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Windows 7: RE: WMP12 Streaming Video

14 Oct 2009   #1
Etihtsarom

7 Prof
 
 
RE: WMP12 Streaming Video

Hello,
Contemplating the possibility that we can use WMP12 to stream videos so that my people can watch movies that are on my HTPC from their homes. By movies, I mean, Some 700MB avi DVD Rips, which should stream just fine AND some mkv Bluray rips. Mkv files are 4GB to 11GB in size. So to you networking guys, or guys who know: What kind of bandwidth would be appropriate for this purpose? I have TimeWarnerCable Turbo@10Mbps, we can assume the clients will have whatever normal broadband tops out at (1.5 - 6Mbps ?).


My System SpecsSystem Spec
.

14 Oct 2009   #2
torrentg

7600.20510 x86
 
 

For the 700 MB rips - those are easy to stream. A whole movie at 700 MB that's 90 minutes long works out to ~7.78 MB/min. That's equal to ~1.04 megabits/sec. That's roughly 1/10 your bandwidth if you're saying you have 10 mbit upload.

Now take 7000 MB which is around 7 GB (yes I know the 1024 thing. Just making it easy.)

7000 MB/90 min = ~ 77.78 MB/min

77.78 MB/min x 8 bits = ~ 622 megabits/min = ~ 10.37 mbits/sec necessary bandwidth.

That second example will put a hurting on the connection and/or cause buffering if even one client is streaming.

Moral of the story: Get those .mkv rips converted to XviD in an .avi container with either AC3 or MP3 audio, if you intend to stream them to clients. If they're high def, you will have to lower the resolution while converting, too.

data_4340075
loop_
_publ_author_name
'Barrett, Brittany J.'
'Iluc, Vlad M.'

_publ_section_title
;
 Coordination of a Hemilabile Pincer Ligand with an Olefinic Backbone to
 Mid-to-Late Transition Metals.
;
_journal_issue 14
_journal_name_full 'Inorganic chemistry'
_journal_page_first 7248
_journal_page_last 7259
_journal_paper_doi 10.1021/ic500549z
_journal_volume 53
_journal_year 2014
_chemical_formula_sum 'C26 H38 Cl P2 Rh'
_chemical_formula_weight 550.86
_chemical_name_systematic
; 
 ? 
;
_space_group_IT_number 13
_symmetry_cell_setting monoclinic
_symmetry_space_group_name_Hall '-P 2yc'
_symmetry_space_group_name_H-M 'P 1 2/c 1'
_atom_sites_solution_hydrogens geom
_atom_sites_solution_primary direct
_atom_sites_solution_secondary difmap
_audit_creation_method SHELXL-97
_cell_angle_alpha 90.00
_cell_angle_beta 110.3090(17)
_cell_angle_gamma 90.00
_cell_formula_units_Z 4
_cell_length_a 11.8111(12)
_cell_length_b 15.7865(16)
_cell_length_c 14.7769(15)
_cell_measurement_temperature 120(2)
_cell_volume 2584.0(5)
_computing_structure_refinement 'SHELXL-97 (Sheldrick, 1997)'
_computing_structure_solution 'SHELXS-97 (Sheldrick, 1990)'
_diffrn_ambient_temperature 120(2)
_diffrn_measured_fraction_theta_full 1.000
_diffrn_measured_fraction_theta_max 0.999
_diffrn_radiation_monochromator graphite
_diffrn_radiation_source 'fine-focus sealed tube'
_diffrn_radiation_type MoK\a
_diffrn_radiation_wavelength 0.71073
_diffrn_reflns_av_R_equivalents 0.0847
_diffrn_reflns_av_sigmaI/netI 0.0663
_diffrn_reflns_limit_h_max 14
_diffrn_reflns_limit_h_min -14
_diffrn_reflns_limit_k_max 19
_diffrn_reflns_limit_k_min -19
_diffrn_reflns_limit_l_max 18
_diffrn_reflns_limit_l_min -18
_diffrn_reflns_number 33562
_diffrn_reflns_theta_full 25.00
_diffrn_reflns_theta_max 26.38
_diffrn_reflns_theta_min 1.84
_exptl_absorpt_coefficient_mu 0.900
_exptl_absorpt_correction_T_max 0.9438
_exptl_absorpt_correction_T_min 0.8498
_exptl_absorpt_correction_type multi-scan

What may make things nearly impossible for your current connection: Many 10 mbit/sec service plans from ISPs actually only have 1 mbit upload cap. 10:1 is normal standard ratio available, so you may only have 1 mbit up. 1:1 connections are kind of rare for US consumers. Run an online speedtest and you could know for sure.
My System SpecsSystem Spec
14 Oct 2009   #3
Etihtsarom

7 Prof
 
 

Quote   Quote: Originally Posted by torrentg View Post
For the 700 MB rips - those are easy to stream. A whole movie at 700 MB that's 90 minutes long works out to ~7.78 MB/min. That's equal to ~1.04 megabits/sec. That's roughly 1/10 your bandwidth if you're saying you have 10 mbit upload.

Now take 7000 MB which is around 7 GB (yes I know the 1024 thing. Just making it easy.)

7000 MB/90 min = ~ 77.78 MB/min

77.78 MB/min x 8 bits = ~ 622 megabits/min = ~ 10.37 mbits/sec necessary bandwidth.

That second example will put a hurting on the connection and/or cause buffering if even one client is streaming.

Moral of the story: Get those .mkv rips converted to XviD in an .avi container with either AC3 or MP3 audio, if you intend to stream them to clients. If they're high def, you will have to lower the resolution while converting, too.

What may make things nearly impossible for your current connection: Many 10 mbit/sec service plans from ISPs actually only have 1 mbit upload cap. 10:1 is normal standard ratio available, so you may only have 1 mbit up. 1:1 connections are kind of rare for US consumers. Run an online speedtest and you could know for sure.
No you're right, up load speed is about 1. And yub, nothing new here, was just hoping there is something I don't know regarding the math of this. In this case, the alternative solution would just be to give people access to my server and they'll download the files to their comps before watching, though, still, this would be quite a bandwidth hog.
Edit: Thanks.
My System SpecsSystem Spec
.


14 Oct 2009   #4
torrentg

7600.20510 x86
 
 

You're welcome. A good solution in this instance would be to run an ftp server with a daily download cap of say, 1 GB or so for each user account.
My System SpecsSystem Spec
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